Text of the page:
Upcoming Events—Save the Date

Written by Evelyn Helminen

DLINQ has several events coming up. Keep reading for more details.

Four Moves and a Habit for Addressing Web Pollution

Description: The web is polluted. In this session, you will learn Four Moves and a Habit—a set of strategies to help you detect and debunk misinformation on the web. These strategies will help you to become a more deft web citizen and can be tied into classroom-based activities you can use to teach students how to be better citizens on the web.

Facilitator: Dr. Amy Collier, Associate Provost for Digital Learning

Date: Friday, October 19, 2018

Time: 1:30-2:30 pm PT | 4:30-5:30 pm ET

Location: online via via Zoom

Learn More and RSVP

NOW Edit-a-thon

Description: Newspapers on Wikipedia edit-a-thon on October 26, 3pm – 7pm ET. The event, which will be hosted in the Wilson Media Lab and at the Digital Learning Commons Lab in Monterey, will encourage Middlebury students, staff, and faculty to create Wikipedia pages for local Vermont and California newspapers. We are planning to let participants choose roles to play (researcher, writer, proofer/closer) and we would love to get librarians involved in working with folks, especially those who are taking on the “researcher” roles. BONUS: Facilitators and hosts of the edit-a-thons will get a special Wikipedia t-shirt to wear during the event (and there will be other swag for participants as well!).

Facilitators: DLINQ full-time staff and Interns

Date: Friday, October 26, 2018

Time: 12:00-4:00 pm PT | 3:00-7:00 pm ET

Locations: On-ground in Middlebury, VT at the Wilson Media Lab, and in Monterey, CA in the DLC Design Space

Learn More and RSVP in Monterey
Learn More and RSVP in Monterey

Welcome Fall 2018 DLINQ Interns

This week will feature two DLINQ Interns (Noraya Razzaque & Rachel Kang). Interns divide their time into three areas of work:

Learn more about our student engagement program.


Noraya is a DLINQ Intern pursuing a degree in International Education Management at the Middlebury Institute. As a Muslim woman and a Bangladeshi-American, Noraya is passionate about dynamic social change, the fight for equity, diversity and inclusion issues, intersectionality and is always exploring creative ways to bridge gaps and bring people together. As a DLINQ intern, Noraya explores creative and innovative storytelling through multimedia production as well as examining the role and influence of emerging technology in low-income and/or disadvantaged educational settings.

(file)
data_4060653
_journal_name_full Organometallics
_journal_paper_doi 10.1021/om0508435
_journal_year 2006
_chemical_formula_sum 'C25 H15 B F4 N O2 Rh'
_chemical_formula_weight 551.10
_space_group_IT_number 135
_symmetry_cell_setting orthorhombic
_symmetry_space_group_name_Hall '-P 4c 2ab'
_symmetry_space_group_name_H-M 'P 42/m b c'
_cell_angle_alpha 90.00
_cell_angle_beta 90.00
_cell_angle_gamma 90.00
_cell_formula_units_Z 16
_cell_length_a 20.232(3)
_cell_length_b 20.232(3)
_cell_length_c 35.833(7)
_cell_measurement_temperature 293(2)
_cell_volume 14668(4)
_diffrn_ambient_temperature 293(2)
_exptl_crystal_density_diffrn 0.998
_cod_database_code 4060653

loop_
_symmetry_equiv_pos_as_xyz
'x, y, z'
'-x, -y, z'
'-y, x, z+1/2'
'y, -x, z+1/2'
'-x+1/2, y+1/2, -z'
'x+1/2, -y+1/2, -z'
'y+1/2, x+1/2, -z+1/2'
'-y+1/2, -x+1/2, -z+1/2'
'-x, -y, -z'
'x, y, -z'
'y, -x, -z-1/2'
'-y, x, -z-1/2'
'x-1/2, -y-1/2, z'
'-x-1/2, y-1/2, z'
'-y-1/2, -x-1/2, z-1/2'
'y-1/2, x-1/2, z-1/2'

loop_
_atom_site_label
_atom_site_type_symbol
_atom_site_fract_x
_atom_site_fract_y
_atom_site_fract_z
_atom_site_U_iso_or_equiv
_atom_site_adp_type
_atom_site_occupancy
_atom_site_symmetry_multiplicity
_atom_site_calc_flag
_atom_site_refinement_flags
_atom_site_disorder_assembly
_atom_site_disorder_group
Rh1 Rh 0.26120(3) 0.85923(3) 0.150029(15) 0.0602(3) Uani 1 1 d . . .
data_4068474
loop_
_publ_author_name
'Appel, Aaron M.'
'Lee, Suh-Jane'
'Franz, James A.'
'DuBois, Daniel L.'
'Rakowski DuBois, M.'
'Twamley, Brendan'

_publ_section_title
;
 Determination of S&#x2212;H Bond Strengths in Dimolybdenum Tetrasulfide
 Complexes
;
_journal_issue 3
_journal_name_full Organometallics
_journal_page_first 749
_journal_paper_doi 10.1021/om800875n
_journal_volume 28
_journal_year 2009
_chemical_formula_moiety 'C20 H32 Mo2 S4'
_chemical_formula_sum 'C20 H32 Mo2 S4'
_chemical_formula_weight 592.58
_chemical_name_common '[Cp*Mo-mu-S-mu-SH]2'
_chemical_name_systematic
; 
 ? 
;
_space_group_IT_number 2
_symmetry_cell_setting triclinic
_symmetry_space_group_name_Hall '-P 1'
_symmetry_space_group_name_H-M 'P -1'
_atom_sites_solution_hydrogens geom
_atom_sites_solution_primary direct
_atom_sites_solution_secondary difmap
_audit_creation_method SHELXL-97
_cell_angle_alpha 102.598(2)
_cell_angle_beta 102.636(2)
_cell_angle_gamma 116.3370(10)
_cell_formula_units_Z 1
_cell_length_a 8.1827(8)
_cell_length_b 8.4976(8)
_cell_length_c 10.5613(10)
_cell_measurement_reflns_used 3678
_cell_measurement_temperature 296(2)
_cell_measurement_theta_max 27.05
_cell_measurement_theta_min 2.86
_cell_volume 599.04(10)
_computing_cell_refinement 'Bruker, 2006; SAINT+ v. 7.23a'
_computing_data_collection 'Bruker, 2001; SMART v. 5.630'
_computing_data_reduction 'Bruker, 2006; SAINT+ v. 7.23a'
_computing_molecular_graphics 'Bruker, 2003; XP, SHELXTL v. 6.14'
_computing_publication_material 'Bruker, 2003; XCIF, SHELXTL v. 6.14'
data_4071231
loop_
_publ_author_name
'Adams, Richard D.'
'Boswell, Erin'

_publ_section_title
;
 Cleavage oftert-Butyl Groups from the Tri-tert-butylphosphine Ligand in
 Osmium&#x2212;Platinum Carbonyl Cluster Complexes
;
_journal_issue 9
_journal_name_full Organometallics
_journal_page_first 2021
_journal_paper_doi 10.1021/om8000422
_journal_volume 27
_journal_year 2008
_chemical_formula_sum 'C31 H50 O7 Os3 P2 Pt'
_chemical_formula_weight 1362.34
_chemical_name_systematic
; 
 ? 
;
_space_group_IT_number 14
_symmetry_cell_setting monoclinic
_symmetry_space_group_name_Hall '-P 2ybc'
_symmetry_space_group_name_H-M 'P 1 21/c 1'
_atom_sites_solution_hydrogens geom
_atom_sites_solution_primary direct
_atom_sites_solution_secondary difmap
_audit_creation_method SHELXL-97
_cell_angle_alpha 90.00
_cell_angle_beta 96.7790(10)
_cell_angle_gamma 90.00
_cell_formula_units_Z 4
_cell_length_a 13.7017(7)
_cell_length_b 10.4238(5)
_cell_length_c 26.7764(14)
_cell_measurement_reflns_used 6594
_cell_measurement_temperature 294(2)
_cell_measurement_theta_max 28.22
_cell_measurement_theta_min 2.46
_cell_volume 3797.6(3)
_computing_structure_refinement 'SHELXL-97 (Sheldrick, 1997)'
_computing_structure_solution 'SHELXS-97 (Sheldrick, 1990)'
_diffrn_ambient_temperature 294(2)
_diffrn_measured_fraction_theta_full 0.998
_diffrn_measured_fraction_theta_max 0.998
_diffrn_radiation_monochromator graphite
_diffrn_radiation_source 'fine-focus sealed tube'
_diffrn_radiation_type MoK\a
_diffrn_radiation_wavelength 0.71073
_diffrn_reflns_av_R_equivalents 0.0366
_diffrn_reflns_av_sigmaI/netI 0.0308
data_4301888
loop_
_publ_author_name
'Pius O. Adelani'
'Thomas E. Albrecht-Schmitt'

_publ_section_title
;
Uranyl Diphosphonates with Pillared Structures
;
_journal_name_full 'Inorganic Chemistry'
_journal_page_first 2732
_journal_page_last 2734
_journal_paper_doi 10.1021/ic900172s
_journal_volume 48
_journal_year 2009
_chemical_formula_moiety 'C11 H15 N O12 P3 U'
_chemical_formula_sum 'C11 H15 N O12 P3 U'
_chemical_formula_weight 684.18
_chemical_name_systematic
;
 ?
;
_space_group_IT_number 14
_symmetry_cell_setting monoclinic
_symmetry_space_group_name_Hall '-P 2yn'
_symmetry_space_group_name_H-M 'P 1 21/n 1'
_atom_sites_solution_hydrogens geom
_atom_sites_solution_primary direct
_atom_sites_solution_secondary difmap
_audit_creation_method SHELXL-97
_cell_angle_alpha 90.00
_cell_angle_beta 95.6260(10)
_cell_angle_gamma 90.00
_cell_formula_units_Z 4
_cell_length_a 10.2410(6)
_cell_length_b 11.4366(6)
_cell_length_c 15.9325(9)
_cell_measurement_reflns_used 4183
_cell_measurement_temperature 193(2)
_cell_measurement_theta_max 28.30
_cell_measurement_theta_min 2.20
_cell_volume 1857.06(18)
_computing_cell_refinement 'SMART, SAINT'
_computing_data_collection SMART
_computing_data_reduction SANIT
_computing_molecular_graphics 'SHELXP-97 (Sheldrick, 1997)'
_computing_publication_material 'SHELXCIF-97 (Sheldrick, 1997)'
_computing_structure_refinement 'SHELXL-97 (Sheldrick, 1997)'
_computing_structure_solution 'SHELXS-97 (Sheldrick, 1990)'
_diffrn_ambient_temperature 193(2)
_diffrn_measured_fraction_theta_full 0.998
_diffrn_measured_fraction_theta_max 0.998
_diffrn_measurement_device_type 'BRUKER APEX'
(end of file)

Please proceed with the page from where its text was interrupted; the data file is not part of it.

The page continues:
She is available for consultations in areas including:

  • Basic Multimedia Production (iMovie, Final Cut Pro, Audacity)
  • Presentation & Graphic Design (Powerpoin, Prezi, Canva)
  • Online Presence (WIX, Weebly)
  • Suites (Microsoft, Google, Word, Slides)
  • Operating Systems (Mac, Microsoft)



Rachel is a DLINQ Intern at Middlebury College pursuing a double major in Computer Science & Political Science. Rachel has been working as a DMT since summer 2017. She has also always been very interested in politics and spends a lot of her free time browsing and keeping up with the news.

She’s available for consultations in areas including:

  • Design (Adobe Systems, including Photoshop, InDesign and Illustrator)
  • Video Editing (Adobe Premiere, Final Cut)
  • Web Development (WordPress)

DLINQ Online/Hybrid Convo Page Reveal

Written by Sarah Lohnes-Watulak

The Office of Digital Learning & Inquiry (DLINQ) is convening a year-long conversation series for faculty to explore and address pedagogical and technical issues related to teaching and learning online. As Middlebury moves into more hybrid and online learning opportunities, these conversations will help to prepare faculty to take advantage of these opportunities, while ensuring that we are designing courses and programs that reflect our unique values and approaches to learning.

Our first conversation took place at the Middlebury Institute for International Studies on September 12, 2018. During the conversation, we heard that online learning can sometimes be “solitary” “distracted” “less appealing to the senses” and “requires extra effort to connect and stay engaged.”  We wondered, what does it mean to create online learning spaces that make room for instructor and student personality, a sense of intimacy, and a feeling of community and trust? What are some specific strategies that faculty can use to design and foster these spaces?

On October 29, 2018, we’ll hold the second conversation series event, online via Zoom, and we’ve invited Dr. Whitney Kilgore to join us to help think through these questions. Whitney is the Chief Academic Officer at iDesign, and has many years of experience developing online academic programs in higher education settings, with a particular interest in designing student-centered, humanizing online learning spaces. In this conversation, Whitney will share highlights of the Community of Inquiry framework and help us think through strategies for embedding instructor presence, social presence, and cognitive presence into our online learning design.

Visit our website for more information about the conversation series, as well as additional resources related to teaching and learning in online spaces. While you’re there, RSVP for the Humanizing Online Teaching and Learning conversation. Hope to see you there!

Dig Deeper

“Autumn is a second spring when every leaf is a flower.” – Albert Camus

Featured Image by Alisa Anton on Unsplash